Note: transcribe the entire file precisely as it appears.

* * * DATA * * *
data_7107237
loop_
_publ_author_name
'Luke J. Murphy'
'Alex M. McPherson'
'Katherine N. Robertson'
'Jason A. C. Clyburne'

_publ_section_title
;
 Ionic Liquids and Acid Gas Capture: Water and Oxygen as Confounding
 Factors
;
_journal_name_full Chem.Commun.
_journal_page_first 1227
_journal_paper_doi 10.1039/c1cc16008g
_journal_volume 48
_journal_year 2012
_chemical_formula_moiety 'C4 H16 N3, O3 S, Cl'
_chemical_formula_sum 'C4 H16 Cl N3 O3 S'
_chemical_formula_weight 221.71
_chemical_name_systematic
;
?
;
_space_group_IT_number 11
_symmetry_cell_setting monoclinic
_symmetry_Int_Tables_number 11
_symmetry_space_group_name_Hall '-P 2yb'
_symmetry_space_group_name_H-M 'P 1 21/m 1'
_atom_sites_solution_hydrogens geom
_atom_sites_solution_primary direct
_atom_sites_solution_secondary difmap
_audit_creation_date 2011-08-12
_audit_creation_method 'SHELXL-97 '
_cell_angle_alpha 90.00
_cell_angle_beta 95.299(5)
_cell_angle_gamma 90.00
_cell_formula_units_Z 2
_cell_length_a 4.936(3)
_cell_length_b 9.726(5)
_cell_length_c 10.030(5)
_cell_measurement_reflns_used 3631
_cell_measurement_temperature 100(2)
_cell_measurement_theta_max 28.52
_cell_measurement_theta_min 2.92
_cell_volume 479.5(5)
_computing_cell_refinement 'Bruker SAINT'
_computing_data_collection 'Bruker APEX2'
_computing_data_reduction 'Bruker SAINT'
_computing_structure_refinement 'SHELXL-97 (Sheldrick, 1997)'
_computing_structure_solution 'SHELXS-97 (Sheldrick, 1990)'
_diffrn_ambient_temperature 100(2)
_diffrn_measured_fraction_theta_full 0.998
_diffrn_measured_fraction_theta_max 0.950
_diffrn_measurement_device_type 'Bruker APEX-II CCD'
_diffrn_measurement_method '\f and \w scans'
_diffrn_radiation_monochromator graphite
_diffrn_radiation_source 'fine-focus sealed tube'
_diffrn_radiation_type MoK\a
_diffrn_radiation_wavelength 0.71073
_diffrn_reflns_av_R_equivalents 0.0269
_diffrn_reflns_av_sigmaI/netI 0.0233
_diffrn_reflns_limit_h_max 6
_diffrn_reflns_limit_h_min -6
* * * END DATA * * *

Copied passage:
data_7107237
loop_
_publ_author_name
'Luke J. Murphy'
'Alex M. McPherson'
'Katherine N. Robertson'
'Jason A. C. Clyburne'

_publ_section_title
;
 Ionic Liquids and Acid Gas Capture: Water and Oxygen as Confounding
 Factors
;
_journal_name_full Chem.Commun.
_journal_page_first 1227
_journal_paper_doi 10.1039/c1cc16008g
_journal_volume 48
_journal_year 2012
_chemical_formula_moiety 'C4 H16 N3, O3 S, Cl'
_chemical_formula_sum 'C4 H16 Cl N3 O3 S'
_chemical_formula_weight 221.71
_chemical_name_systematic
;
?
;
_space_group_IT_number 11
_symmetry_cell_setting monoclinic
_symmetry_Int_Tables_number 11
_symmetry_space_group_name_Hall '-P 2yb'
_symmetry_space_group_name_H-M 'P 1 21/m 1'
_atom_sites_solution_hydrogens geom
_atom_sites_solution_primary direct
_atom_sites_solution_secondary difmap
_audit_creation_date 2011-08-12
_audit_creation_method 'SHELXL-97 '
_cell_angle_alpha 90.00
_cell_angle_beta 95.299(5)
_cell_angle_gamma 90.00
_cell_formula_units_Z 2
_cell_length_a 4.936(3)
_cell_length_b 9.726(5)
_cell_length_c 10.030(5)
_cell_measurement_reflns_used 3631
_cell_measurement_temperature 100(2)
_cell_measurement_theta_max 28.52
_cell_measurement_theta_min 2.92
_cell_volume 479.5(5)
_computing_cell_refinement 'Bruker SAINT'
_computing_data_collection 'Bruker APEX2'
_computing_data_reduction 'Bruker SAINT'
_computing_structure_refinement 'SHELXL-97 (Sheldrick, 1997)'
_computing_structure_solution 'SHELXS-97 (Sheldrick, 1990)'
_diffrn_ambient_temperature 100(2)
_diffrn_measured_fraction_theta_full 0.998
_diffrn_measured_fraction_theta_max 0.950
_diffrn_measurement_device_type 'Bruker APEX-II CCD'
_diffrn_measurement_method '\f and \w scans'
_diffrn_radiation_monochromator graphite
_diffrn_radiation_source 'fine-focus sealed tube'
_diffrn_radiation_type MoK\a
_diffrn_radiation_wavelength 0.71073
_diffrn_reflns_av_R_equivalents 0.0269
_diffrn_reflns_av_sigmaI/netI 0.0233
_diffrn_reflns_limit_h_max 6
_diffrn_reflns_limit_h_min -6